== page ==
It’s typical for the scholar or artist engaged with Vodou communities to project the “goosebumps racing up [their] spine” onto their subjects. No surprise there. Yet Karen’s purported concern is to ‘capture’ this event in order to illuminate a marginalized tradition. His project as a whole merely threatens to further malign it by showing that the stereotypes are indeed ‘true,’ because one of ‘us’ has been ‘there’ and witnessed the ‘reality.’ ”It’s raw, and it’s primitive,” Karen says, with what Life would have us think is the authority of a practitioner. While Karen seeks to disarm critique by pointing out the extent of his participation in rituals and esoteric knowledge—“I won’t even get into the cleansing ritual preformed on me involving the blood of a chicken”—his statements chiefly serve to legitimate his presence in what he recognizes are exceedingly ‘intimate,’ ‘vulnerable’ settings. 

The last photo in the series is of Karen (a self-described “big white guy”) with a Haitian child, with text that painstakingly enumerates his praiseworthy deeds as a volunteer for different organizations. This is not sarcasm; I do admire his commitment to the groups listed. I’m afraid, however, that this parting shot only reinforces the dichotomy between ‘irrational’ Haitians and the American ‘saviors’ forever depicted as coming to the rescue. This may be the most pernicious trope of all, formulated as the U.S. first used to invade and occupy Haiti between 1915 and 1934, then to intervene militarily and diplomatically throughout the twentieth century. It’s unfair to lay all of this at Karen’s feet, since it’s not clear he understands the pictorial and ideological history he stumbled into. But I’m left wishing he would have realized the artistic potential of showing that “people tend to have everyday, general conversations” about Vodou. That would have been something new.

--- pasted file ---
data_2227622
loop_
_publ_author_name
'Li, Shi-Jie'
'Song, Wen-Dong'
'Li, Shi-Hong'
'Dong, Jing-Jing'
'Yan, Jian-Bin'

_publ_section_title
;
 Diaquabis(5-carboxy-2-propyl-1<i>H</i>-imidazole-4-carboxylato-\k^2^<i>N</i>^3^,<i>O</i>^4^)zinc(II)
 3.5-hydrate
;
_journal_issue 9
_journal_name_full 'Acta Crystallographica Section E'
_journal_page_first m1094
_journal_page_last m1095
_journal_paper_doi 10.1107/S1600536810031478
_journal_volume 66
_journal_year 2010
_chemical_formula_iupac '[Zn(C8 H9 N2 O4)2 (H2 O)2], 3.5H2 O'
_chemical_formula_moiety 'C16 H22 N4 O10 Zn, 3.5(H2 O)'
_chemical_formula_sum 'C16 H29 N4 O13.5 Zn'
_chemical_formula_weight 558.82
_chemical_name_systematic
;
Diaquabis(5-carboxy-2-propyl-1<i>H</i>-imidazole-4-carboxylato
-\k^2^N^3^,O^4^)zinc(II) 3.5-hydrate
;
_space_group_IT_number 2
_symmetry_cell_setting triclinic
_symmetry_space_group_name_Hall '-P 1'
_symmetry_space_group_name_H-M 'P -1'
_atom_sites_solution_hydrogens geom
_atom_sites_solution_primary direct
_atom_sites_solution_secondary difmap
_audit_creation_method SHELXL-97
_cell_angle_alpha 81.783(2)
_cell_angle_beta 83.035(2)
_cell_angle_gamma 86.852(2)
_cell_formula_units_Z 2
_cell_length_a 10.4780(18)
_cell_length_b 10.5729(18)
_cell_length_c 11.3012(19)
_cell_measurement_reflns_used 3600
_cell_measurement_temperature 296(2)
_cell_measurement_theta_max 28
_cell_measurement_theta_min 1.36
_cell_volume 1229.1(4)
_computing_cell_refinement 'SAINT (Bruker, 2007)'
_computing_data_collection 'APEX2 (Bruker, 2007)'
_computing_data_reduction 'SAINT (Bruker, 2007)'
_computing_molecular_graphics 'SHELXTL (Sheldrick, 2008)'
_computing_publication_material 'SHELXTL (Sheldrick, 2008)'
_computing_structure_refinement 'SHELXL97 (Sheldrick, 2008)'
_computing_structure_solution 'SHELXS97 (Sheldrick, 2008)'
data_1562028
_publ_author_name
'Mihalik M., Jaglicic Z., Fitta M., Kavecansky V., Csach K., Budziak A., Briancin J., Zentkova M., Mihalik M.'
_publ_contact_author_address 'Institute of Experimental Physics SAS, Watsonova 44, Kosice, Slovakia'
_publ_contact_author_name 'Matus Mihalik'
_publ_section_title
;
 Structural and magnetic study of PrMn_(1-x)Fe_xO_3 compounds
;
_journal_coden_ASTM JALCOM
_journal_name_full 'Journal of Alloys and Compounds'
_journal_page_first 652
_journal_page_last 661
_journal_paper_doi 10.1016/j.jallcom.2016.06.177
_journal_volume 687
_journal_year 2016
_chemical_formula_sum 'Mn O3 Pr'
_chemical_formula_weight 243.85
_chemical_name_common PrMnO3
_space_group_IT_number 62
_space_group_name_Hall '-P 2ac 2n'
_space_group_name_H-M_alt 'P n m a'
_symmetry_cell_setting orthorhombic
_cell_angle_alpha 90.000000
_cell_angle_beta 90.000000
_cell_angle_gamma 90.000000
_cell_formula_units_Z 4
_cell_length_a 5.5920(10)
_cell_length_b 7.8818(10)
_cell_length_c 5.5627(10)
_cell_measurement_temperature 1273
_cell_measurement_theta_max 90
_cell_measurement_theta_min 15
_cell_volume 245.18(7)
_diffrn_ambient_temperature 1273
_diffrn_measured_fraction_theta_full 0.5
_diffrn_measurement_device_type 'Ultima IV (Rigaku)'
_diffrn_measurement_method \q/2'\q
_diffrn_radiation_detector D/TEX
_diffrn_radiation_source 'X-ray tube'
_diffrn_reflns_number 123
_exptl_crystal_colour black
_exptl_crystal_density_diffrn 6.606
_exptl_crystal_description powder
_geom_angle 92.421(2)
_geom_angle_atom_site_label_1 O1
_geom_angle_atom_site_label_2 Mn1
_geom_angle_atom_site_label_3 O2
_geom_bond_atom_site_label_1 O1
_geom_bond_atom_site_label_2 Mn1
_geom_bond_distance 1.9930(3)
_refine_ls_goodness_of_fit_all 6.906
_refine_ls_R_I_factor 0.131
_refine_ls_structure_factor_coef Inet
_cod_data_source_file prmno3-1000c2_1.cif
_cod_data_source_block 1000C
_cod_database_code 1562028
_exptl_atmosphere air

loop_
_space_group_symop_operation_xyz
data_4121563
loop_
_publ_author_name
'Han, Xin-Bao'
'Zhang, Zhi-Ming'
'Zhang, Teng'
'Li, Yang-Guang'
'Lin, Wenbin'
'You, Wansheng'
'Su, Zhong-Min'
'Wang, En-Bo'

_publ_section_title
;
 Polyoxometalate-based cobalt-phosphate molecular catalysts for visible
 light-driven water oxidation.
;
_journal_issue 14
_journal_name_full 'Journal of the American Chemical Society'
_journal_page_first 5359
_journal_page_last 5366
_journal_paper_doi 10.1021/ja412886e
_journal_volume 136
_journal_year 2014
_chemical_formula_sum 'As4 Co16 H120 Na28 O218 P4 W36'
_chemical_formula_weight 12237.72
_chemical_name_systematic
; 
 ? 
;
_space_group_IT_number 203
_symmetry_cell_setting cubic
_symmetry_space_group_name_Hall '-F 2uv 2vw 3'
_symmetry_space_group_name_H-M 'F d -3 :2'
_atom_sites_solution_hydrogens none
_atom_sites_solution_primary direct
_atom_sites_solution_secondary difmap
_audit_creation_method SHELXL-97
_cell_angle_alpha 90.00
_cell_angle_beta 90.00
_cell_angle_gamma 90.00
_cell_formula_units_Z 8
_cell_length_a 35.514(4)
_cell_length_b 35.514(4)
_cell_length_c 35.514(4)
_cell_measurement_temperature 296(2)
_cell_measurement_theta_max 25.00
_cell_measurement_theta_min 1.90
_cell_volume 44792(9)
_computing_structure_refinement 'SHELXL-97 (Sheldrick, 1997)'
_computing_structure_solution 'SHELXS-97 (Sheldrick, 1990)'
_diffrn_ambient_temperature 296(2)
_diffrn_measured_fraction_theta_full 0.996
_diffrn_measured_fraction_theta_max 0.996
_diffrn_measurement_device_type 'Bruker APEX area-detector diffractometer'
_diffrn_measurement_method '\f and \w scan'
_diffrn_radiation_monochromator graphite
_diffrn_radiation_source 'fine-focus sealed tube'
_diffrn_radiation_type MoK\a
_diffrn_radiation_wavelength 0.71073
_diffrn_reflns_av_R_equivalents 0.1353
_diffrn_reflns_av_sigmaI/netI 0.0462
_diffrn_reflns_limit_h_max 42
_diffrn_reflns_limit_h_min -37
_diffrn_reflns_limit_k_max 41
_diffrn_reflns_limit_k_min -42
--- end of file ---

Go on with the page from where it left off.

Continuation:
(via so-treu)

Source life

Reblogged from life

plshantrelle's photo of Jacques Rony's “Ra Ra” 
Rony's metalwork was featured in the Caribbean Culture Center African Diaspora Institute's Standing with Papa Legba event and exhibition. Text from Forgotten Language describes his practice: “Rony works in the tradition of metal découpe, which transforms oil drums into stunning, hand-hammered works of art. Utilizing imagery from daily and spiritual life in Haiti, Rony evokes the love, beauty and hope of the island.”

The multi-artist exhibition Standing with Papa Legba, which explored notions of spirituality in Haiti, was a part of the larger Re-Imagining Haiti, a collaboration with MoCADA’s Le Projet Nouveau. Le Project Nouveau showcased artworks that demonstrate a nuanced, resilient vision of Haiti post-earthquake, countering the many images of destitution in the disaster’s aftermath.

plshantrelle's photo of Jacques Rony's “Ra Ra”

Rony's metalwork was featured in the Caribbean Culture Center African Diaspora Institute's Standing with Papa Legba event and exhibition. Text from Forgotten Language describes his practice: “Rony works in the tradition of metal découpe, which transforms oil drums into stunning, hand-hammered works of art. Utilizing imagery from daily and spiritual life in Haiti, Rony evokes the love, beauty and hope of the island.”

The multi-artist exhibition Standing with Papa Legba, which explored notions of spirituality in Haiti, was a part of the larger Re-Imagining Haiti, a collaboration with MoCADA’s Le Projet Nouveau. Le Project Nouveau showcased artworks that demonstrate a nuanced, resilient vision of Haiti post-earthquake, countering the many images of destitution in the disaster’s aftermath.

Source flickr.com